and Sub-section (2) provides that on his application the Court will enforce his acquisition of that property or its retention. In my opinion, the words of the section are sufficiently wide to cover an application made to the Court for delivery up of possession of the documents of a deceased debtor, admittedly his property, the only question being whether or not the respondent to the application is possessed of them. Section 59 entitles the Court to issue a search warrant and under it houses belonging to a person not the insolvent may be searched and the property of the insolvent discovered there seized. I cannot accede to the appellants' contention that where the Official Assignee has a well-founded belief that property of an insolvent or a deceased debtor lies in the house of a third person, obtains a search warrant from the Court, searches the house and is unable to discover that property because it is cleverly concealed by the occupier of the house, the Official Assignee is driven to file a suit against him instead of applying to the Court for directions or for such an order as was made in this case. Mr. Narasimha Aiyar for the 1st appellant argues that the Official Assignee's remedy must be by way of suit because non-compliance with the order such as was made in this case exposes his client to the risk of being committed for contempt whereas if a suit is filed against her and a decree is obtained she runs no such risk. The answer to that contention is that under Order 21, Rule 31 of the Code of Civil Procedure such a decree could be executed by the detention in a civil prison of his client, the judgment-debtor, and or by the attachment of her property. Holding the view that the Official Assignee was entitled to make this application under Section 58 of the Act because the appellants are persons alleged to be in possession of property admittedly belonging to the deceased debtor, it is not necessary for me to consider the question as to whether or not he was entitled to do so because the appellants are to be regarded as parties to the suit. It was argued alternatively by Mr. Gopalaratnam for the Official Assignee that the appellants would be proper parties to an administration suit and therefore the Receiver would be entitled to make this application. The 1st appellant is the next-of-kin of the deceased and a next-of-kin is certainly a proper party to an administration suit. As regards the other appellants and indeed as regards the 1st appellant, the allegations are that they have intermeddled in the estate and if those allegations are true - it is not for us to enquire into them; that is a matter for the learned Trial Judge - then obviously they would be proper parties to the suit; but in my view it is unnecessary to go into this question.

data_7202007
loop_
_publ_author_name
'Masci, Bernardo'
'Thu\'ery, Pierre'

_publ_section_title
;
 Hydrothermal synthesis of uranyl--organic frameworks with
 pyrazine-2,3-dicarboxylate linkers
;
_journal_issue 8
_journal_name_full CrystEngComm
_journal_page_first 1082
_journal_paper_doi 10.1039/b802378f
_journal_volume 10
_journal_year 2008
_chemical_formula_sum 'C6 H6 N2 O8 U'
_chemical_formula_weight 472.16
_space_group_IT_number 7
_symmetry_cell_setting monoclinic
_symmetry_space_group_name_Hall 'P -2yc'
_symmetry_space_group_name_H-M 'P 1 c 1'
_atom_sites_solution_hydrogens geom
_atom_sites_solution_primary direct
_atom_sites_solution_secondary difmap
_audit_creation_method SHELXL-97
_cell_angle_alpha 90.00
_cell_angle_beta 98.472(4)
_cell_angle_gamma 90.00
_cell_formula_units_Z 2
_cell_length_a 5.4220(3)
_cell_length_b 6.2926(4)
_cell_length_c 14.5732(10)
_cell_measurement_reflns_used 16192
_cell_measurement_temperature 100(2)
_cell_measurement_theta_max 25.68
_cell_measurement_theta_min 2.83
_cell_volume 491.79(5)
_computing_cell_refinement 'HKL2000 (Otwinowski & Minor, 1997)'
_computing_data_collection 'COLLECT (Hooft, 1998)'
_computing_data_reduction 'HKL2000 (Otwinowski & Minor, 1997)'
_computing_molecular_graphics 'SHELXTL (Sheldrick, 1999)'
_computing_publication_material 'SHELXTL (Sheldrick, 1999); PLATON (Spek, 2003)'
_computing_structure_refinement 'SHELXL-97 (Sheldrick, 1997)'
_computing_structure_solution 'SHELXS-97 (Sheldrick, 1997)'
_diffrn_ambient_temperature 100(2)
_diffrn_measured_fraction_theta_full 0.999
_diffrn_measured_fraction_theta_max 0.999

12. There remains the fourth point argued by the appellants, namely, that there was no evidence before the learned Judge upon which he could make his order. With this contention I entirely agree. Before such an order as this could be made, the Official Assignee had to make out a prima facie case that the appellants had in their possession the property he sought to get delivery of. What was the sworn evidence put forward by the Official Assignee in support of his claim? Sworn evidence there was none, either oral or by affidavit. The whole case of the Official Assignee was set out in his report. Most of what is contained therein is derived from persons who did not give evidence. On the side of the appellants were the affidavits contradicting the Official Assignee's allegations. The question which arises here is, is the report of the Official Assignee in such a proceeding as this, prima facie evidence in support of his application? It was argued on behalf of the Official Assignee that Rule 117 of the Presidency Towns Insolvency Act makes the Official Assignee's report prima facie evidence of the matter reported upon. That rule is as follows:
Except where otherwise provided by the Act or these rules, evidence to be given by the Official Assignee may be given by his report to the Court and need not be upon affidavit; and such report shall be prima facie evidence of the matter reported upon.